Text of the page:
“Three more aircraft will follow this Orion. They are tasked for more intensive follow up search.’’
Sources familiar with the find described the wreckage sightings as “very credible’’.
The source did not go into specifics, but said the initial sightings had detected debris consistent with “what you’d normally find in such circumstances’’.
The massive search for the plane took on a new intensity last weekend when Malaysia said it believed the Boeing 777 had been deliberately diverted from its intended route by someone on board and its communications turned off.
Satellite data indicated the plane had flown on for several hours along one of two possible paths south over the Indian Ocean to the west of Australia, or north towards Central Asia.
Most analysts had favoured the maritime southern corridor, pointing out the unlikelihood of the airliner passing undetected over nearly a dozen countries.
The search has been hampered by the reluctance of some countries to share sensitive radar and satellite data, and to allow surveillance planes into their airspace.
In latest developments today, the FBI was asked to help recover data deleted from a flight simulator in the home of the missing plane’s chief pilot, Captain Zaharie Ahmad Shah.
SEARCH: FBI analyses pilot simulator
While the plane’s fate has remained a mystery for the past 12 days, a number of theories have been proposed.
These include malicious pilot action; a terrorist hijacking; a sudden catastrophe such as a bomb; an electrical fire knocking out communications; decompression leading to hypoxia and incapacitation of everyone on board; the plane being stolen and hidden; or the jet being accidentally shot down.
THE CURRENT THEORIES
MALICIOUS PILOT ACTION: Investigators have been looking at Captain Zaharie Ahmad Shah, 53, who has been flying for Malaysia Airlines since 1981 and copilot Fariq Abdul Hamid, 27, who just started flying a 777. Zaharie had built his own flight simulator at home. Investigators including the FBI are now trying to restore files deleted from that simulator.
The plane’s transponder stopped signalling its location to air-traffic controllers and other planes at the perfect moment: the hand-off from Malaysia’s controllers to those in Vietnam. In the final radio contact from the plane, the copilot told Malaysian controllers “All right, good night.” Vietnamese controllers were never contacted and the transponder shut off. The plane abruptly turned and then kept flying for up to seven hours. The way several key communication and tracking devices in the cockpit were disabled — at different times — also places suspicion on the pilots.
TERRORIST HIJACKING: This theory was prominent after it was discovered that two Iranians on board — one 18, the other 28 — were travelling on stolen passports. Investigators haven’t found anything linking either to terror groups; it is believed they were trying to illegally immigrate to Europe. Ever since 9/11, it’s much harder for an unauthorised person to enter the cockpit. Cockpit doors have been reinforced and procedures have been put in place to ensure nobody gains entry when a pilot exits. And passengers and crew have shown a willingness to confront anyone trying to take over or damage a plane.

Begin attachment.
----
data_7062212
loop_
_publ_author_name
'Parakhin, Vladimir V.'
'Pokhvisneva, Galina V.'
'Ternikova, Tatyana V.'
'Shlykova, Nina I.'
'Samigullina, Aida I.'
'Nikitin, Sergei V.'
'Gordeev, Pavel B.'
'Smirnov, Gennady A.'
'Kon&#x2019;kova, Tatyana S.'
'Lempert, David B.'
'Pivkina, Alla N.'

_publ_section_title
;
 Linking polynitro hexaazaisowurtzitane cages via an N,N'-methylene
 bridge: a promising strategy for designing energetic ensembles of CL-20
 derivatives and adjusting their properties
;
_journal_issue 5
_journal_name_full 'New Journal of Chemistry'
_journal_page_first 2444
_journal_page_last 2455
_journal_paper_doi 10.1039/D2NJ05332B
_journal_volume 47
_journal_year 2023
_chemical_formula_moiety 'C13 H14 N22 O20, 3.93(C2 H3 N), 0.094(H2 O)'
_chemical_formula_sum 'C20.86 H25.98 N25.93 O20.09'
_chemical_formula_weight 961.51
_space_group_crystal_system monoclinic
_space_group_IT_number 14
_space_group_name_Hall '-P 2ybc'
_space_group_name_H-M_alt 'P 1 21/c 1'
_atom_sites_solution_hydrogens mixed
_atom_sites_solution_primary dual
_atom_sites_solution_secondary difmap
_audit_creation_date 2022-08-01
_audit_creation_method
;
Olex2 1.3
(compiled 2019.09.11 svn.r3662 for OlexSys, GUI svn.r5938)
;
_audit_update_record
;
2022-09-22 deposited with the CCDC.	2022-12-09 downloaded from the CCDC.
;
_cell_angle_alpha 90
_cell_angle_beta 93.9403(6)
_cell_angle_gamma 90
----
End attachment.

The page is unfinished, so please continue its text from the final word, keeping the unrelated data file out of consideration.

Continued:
SUDDEN CATASTROPHE: Aviation experts initially suspected something sudden and horrific happened. Perhaps a bomb on board, or some type of failure with the engines or airframe. But if that were the case, debris would have been found in the spot where the transponder went off. If there was a sudden breakup, pieces of the plane would have been visible on radar.
FIRE: An electrical fire, or perhaps a fire from hazardous cargo, could have knocked out communications equipment and prevented crew members and passengers from calling for help. Some people have speculated that smoke incapacitated the pilots. It’s possible, but flight attendants and passengers would have had time to try to enter the cockpit and take control of the plane.
DECOMPRESSION: A slow or sudden decompression, causing a loss of oxygen, could have killed everyone on board. If oxygen levels dropped, a loud, automated warning would have alerted the pilots to put on their oxygen masks and immediately descend below 10,000 feet, where there is enough oxygen to breathe without aid.
If the plane depressurised and killed its occupants, that would explain the silence. But aviation experts say the plane should have kept flying automatically towards Beijing and been visible on radar.
HIDDEN PLANE: It’s possible somebody landed the plane at some remote airport and is hiding it from the world. But a very skilled pilot would have to land the plane at a small airport that normally doesn’t accommodate 777s. They might have had to land in the dark, without normal navigation aids to assist. And they would have to dodge several nations’ radar systems.
Civilian aircraft have been unintentionally shot down by a
country’s military. In July 1988, the United States Navy
missile cruiser USS Vincennes accidentally shot down an Iran
Air flight, killing all 290 passengers and crew. In
September 1983, a Korean Air Lines flight was shot down by a
Russian fighter jet. There is no evidence that Flight 370
was brought down by a government